Marc, who was self-taught, was lead guitarist in the band Zen Black, formed while he was in college. He wrote much of the music they played, his parents said.
The band was made up mostly of North Hagerstown graduates who were also at Maryland. They played in the College Park and Baltimore area, but eventually went their separate ways.
The Lipellas knew all of the band members and said they came over after learning of Marc's death and shared stories of their band experiences with Marc.
Marc's passion for music has inspired Dick and Gayle to set up a scholarship in his memory for a male North Hagerstown High School graduate who is going to study music at the University of Maryland.
"We respected him enough to let him do his own thing," Dick said.
His long, flowing hair and beard "were him." He got a buzz cut in college as an initiation for the hockey team and never cut his hair after that, Gayle said.
"We were never in his face. We always gave him his privacy," Gayle said. "He was his own person, and we loved him for it."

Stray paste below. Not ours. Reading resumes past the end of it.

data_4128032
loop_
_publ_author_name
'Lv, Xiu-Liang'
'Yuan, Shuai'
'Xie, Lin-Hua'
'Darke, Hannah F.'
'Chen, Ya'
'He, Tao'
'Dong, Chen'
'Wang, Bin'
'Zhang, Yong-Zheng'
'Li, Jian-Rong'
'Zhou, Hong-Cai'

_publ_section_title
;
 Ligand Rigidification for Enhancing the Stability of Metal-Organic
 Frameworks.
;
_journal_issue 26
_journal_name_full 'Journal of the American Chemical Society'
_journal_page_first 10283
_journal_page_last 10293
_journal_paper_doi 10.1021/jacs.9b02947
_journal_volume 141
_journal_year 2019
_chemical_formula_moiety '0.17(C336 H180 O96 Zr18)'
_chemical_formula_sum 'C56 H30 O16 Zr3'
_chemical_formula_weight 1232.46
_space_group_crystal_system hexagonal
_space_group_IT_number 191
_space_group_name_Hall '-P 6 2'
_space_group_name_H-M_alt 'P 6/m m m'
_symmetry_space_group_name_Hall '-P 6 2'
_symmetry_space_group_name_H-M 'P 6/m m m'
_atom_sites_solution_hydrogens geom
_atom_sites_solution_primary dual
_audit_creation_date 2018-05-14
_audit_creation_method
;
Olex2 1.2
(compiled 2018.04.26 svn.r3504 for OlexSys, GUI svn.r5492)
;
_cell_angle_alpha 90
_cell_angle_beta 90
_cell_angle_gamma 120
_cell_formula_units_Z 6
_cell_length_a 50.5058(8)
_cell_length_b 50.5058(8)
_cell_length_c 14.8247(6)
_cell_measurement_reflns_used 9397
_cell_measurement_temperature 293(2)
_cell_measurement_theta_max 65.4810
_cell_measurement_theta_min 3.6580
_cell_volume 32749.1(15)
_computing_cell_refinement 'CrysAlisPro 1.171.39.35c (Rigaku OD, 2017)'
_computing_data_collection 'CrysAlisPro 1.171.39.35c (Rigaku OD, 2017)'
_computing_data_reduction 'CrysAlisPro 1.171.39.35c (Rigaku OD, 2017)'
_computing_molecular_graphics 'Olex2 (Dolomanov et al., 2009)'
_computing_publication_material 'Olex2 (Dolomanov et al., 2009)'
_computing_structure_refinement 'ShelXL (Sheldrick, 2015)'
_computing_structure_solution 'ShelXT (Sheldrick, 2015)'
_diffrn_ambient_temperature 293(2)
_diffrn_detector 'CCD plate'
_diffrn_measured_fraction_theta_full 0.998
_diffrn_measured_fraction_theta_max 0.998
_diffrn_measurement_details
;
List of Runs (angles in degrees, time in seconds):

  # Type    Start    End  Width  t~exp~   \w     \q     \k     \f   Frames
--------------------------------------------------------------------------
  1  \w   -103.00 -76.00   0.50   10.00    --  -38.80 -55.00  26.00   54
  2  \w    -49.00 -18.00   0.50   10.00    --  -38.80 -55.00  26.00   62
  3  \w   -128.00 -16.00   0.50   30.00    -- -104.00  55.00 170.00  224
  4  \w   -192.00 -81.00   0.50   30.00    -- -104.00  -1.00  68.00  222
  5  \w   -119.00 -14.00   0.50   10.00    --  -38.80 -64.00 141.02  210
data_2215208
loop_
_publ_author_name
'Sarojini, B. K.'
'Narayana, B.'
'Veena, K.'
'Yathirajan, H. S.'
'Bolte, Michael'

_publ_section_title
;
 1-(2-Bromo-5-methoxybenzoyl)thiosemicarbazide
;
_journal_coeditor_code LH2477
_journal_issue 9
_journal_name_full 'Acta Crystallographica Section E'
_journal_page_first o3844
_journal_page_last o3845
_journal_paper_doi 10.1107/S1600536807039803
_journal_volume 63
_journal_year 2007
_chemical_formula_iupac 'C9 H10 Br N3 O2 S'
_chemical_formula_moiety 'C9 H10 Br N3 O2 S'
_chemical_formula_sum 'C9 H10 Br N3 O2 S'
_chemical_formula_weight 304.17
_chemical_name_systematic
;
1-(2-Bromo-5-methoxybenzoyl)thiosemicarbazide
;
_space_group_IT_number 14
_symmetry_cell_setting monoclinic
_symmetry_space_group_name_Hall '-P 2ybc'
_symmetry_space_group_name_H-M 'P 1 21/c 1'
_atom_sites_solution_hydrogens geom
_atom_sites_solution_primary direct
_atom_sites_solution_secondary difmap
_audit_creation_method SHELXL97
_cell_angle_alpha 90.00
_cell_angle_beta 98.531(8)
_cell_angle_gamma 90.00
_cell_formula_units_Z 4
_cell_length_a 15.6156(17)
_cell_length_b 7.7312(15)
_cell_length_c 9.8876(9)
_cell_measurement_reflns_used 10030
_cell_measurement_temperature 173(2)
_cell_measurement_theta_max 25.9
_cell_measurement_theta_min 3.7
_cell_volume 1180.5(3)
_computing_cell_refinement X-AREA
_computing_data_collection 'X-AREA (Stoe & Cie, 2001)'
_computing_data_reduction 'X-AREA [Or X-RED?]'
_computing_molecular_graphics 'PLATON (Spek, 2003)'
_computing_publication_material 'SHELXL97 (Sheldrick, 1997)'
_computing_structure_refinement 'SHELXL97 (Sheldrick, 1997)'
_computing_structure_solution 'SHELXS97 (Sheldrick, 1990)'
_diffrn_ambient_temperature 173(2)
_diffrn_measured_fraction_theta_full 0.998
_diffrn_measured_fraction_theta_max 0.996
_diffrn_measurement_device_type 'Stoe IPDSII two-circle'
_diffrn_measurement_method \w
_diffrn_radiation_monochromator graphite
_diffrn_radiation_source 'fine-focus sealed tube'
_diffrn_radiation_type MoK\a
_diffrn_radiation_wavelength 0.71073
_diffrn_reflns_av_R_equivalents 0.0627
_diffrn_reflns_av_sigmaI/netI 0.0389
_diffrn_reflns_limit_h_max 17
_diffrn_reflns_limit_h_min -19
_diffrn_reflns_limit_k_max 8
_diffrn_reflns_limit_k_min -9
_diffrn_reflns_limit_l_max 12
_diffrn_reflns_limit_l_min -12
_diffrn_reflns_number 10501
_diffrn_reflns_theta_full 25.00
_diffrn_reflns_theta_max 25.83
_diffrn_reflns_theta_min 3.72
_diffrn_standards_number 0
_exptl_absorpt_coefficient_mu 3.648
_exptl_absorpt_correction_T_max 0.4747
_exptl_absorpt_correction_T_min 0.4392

Marc, in turn, was respectful of his parents, listening to their advice, but generally doing things his own way.
"He could come in and lift people up, but he was also a very private person," Dick said.
Out of necessity, Marc moved home to Maugansville a few years ago. His family cherishes the time they had getting to know him as a young adult. He and his brother Michael, who also lives in Maugansville, got to spend more time together.
"They got really, really close," Dick said.
Marc didn't worry about money or possessions, but was generous with the things in life that you couldn't put a price tag on — a smile, a good laugh, a great story and time together, his parents said.
"He was not materialistic, in my opinion," Dick said. "I think he got it right."
His untimely death at home took the family by surprise. Each day brings challenges, especially with no known cause of death.
"The outreach from friends and family has been tremendous," Gayle said.
Despite all of the unanswered questions, the one thing the Lipellas know is that Marc isn't here anymore.
"There's a terrible void," Dick said.
"It's an empty, hollow feeling," Gayle said. "It's just hard to process."
As they adjust to life without their youngest son, it's hard not to think of what was ahead for Marc. Instead, it's easier to remember that Marc lived his life to the fullest and made a difference in people's lives.
"It's the age. He had so much ahead of him. We need more people like him," Dick said. "He touched people in 29 years more than most will in a lifetime."